Our sense of autonomy might be the result of our desire to turn our focus inward at this time. Perhaps our time of isolation is an opportunity to self reflect and consciously devote time for ourselves in order to see what is truly important and create wholesome intention. Intention is what sets the foundation to cultivate purpose. What may seem as a day that lacks productivity may be seen as a day of healing. Solitude is essential piece of this process in order to clearly send energy to where it is needed most. We may take this time to put effort in conversation to those we have not talked to in much time, pick up a hobby we once loved or participate in small acts of kindness.
We become much more hypersensitive contemplating the things that need attention in our lives and our ability to act upon our observations. If we give ourselves the permission to accept and attune to the unsettling stillness we currently all experience, our anxiety will be minimized. We soon can reestablish and gain a sense of grounding.
Staying conscious of our connection to all things and beings can help remind us that we are powerful enough that what we do and say can echo through the lives of people we may never meet. The effort to mindfully acknowledge the situation around us may bring comfort that we are intimately connected with all beings whether we know them or not.
Good morning dearest yogis! Our March 2020 POTM is Hanumanasa or full front splits.
We’ve intentionally curated this pose during this challenging and unprecedented time, because it embodies the spirit of trust, devotion, a belief in miracles and a willingness to do what needs to be done to serve others.
Hanuman was a half monkey avatar of Lord Shiva. Out of devotion, he leapt from India across the ocean to Sri Lanka to comfort Lord Shiva’s wife who had been kidnapped. He also delivered Shiva’s ring to let her know she would soon be rescued.
In another instance, Hanuman leapt to the mountain to obtain a special healing herb for Lakshmanan. Because he’s a monkey, he wasn’t sure which herb it was! To save precious time, he just carried the entire mountain back down to save his life.
So as you can see, this is a very beautiful pose representing valor and devotion.
1. From a kneeling lunge, start to straighten your front leg as you slide your back leg behind you.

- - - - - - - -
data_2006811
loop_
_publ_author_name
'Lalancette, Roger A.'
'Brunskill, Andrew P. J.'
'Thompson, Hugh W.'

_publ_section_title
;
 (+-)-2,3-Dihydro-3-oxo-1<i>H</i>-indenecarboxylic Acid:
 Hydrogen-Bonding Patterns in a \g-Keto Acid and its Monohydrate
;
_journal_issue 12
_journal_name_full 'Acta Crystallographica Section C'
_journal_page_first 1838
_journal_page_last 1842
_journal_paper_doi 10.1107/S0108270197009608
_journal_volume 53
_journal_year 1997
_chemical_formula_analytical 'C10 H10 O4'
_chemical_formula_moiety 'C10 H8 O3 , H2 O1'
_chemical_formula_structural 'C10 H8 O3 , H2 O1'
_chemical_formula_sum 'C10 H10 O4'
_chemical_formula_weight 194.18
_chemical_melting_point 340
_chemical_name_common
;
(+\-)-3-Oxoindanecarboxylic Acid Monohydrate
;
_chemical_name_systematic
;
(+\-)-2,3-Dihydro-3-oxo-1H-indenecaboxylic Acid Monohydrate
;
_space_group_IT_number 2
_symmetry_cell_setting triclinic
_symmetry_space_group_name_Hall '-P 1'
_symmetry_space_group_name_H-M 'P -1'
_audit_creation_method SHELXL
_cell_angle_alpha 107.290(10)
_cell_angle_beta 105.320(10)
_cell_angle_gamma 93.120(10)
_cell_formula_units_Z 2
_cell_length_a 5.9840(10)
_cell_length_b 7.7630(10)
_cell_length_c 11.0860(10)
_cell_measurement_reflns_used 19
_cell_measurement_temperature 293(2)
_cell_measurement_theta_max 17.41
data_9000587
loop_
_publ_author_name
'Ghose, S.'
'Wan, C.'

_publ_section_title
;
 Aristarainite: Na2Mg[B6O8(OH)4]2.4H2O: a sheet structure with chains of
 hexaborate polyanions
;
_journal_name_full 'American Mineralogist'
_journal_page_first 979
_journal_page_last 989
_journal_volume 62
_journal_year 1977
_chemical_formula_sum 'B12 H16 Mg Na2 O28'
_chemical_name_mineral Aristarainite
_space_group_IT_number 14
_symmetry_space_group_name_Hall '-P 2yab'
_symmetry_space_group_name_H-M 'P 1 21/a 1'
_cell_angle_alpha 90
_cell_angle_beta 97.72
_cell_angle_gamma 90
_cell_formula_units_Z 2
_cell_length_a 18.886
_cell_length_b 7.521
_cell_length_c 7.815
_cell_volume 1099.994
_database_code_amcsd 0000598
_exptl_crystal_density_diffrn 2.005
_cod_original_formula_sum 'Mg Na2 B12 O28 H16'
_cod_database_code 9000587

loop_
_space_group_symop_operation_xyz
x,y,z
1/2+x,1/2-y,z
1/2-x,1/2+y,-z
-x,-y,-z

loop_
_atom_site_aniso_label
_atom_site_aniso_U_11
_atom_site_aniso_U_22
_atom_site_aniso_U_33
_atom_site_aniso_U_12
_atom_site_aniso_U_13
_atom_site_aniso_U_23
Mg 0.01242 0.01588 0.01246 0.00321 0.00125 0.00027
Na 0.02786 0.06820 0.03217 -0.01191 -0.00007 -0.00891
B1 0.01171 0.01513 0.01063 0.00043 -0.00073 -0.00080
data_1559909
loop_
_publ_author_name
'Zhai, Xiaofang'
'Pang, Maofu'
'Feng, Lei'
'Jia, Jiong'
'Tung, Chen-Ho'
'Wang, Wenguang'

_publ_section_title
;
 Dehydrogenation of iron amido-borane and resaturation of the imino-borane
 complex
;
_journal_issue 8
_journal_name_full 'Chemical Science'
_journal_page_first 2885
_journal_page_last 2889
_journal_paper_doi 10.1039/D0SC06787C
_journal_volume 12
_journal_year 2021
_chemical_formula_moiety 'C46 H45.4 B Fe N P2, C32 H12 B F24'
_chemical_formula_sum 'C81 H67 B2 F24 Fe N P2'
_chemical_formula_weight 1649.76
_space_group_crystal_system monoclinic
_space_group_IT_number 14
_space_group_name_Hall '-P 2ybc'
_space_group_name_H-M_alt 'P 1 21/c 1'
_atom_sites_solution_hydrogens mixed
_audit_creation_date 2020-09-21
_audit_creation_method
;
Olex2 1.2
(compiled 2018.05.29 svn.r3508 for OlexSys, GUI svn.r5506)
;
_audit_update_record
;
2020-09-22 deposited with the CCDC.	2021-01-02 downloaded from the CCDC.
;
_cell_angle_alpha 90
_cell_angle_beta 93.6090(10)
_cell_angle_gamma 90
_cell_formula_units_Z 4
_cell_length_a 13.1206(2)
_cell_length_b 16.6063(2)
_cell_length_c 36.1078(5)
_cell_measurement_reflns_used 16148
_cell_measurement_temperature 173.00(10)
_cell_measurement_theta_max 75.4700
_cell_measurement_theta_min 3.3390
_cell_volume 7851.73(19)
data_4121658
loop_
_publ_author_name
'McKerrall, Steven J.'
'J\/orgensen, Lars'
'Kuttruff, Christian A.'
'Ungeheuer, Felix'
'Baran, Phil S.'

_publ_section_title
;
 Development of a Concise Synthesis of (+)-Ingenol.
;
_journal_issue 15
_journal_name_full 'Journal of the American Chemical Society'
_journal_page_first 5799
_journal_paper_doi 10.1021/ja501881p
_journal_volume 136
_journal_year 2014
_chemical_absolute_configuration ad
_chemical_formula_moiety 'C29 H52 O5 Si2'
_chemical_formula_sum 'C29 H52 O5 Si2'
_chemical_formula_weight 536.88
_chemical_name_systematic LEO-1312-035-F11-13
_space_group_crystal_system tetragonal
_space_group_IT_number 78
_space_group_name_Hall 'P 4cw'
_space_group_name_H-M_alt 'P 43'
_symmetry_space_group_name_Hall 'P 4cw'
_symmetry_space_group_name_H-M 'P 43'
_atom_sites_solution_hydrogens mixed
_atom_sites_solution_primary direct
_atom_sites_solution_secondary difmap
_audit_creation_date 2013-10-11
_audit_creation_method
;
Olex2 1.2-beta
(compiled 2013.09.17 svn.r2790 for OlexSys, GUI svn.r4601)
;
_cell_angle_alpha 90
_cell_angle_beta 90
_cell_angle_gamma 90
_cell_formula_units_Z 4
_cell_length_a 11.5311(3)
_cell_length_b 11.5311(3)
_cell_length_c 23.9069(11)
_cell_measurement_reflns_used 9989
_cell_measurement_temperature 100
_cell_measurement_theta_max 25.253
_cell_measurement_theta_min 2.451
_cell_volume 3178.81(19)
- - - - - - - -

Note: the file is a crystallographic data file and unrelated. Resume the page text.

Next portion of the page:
2. You may use blocks on either side of your mat to help position yourself.
3. Lift the ball of your front foot up and slide you front leg as far as your hamstrings will allow. You might first want to stop at Ardha Hanumanasana, the Half Split Pose, take a few breaths there, and then continue.
4. As your front leg straightens, start pushing your back knee backwards so your back thigh is getting closer towards the floor. Make sure your back leg remains straight from the hip and is not extending towards either side.
5. Keep your hips square towards the front of the mat (warrior one hips) and focus on leveling your pelvis rather than reaching it to the ground. Press your inner thighs towards each other to help support your pelvis.
6. Once you become stable, recruit your core and adductors as you lift your arms to the sky. Hold for 5-20 breaths.
Good morning and happy Monday dearest mindful ones.
We are definitely in a situation right now. Remember that calm minds will always prevail! And the universe is always working directly on our behalf, but we may not always see the bigger picture immediately.
How interesting that the next kosha in our study is about the intellect and discernment part of our mind!
The fourth of the koshas is Vijnanamaya kosha. Vijnana means knowing. It is the sheath of wisdom that is underneath the processing, thinking, reactionary aspects of the mind or the Manomaya kosha, our third kosha.
Vijnanamaya is pure awareness. It encompasses intuition and intellect. It is that aspect of our consciousness that is not entangled in what we are doing or thinking, but rather, acutely aware of what we are doing and thinking. It serves as an impartial witness.
Have you ever experienced a moment in your yoga practice where you are much less distracted by random thoughts or occurrences and much less caught up in the anticipation of the next posture?
From this deeper practice, you find that you are more able to feel the pose. You know what is happening deeply within your body and your mind as you settle into the posture, noticing the subtle nuances. This awareness is achieved when vijnanamaya kosha is properly developed and activated.
As we discussed last week, the manomaya kosha can be either useful or detrimental, depending on how we train the mind. We use our yoga practice to become more aware of the auto pilot responses and knee-jerk reactions and judgments.
Vijnanamaya builds on the foundation of the previous, outer sheath—manomaya kosha. Manomaya lays the groundwork for reaching vijnanamaya. We must first navigate the seas of our turbulent and busy minds before we are able to rise above the waves of thoughts that pull us away from our center. With this practice, we develop a steady mind and are able to view ourselves from a distance. Vijnanamaya allows us to step back from our current situation and view it from a better perspective. This is where insight comes from.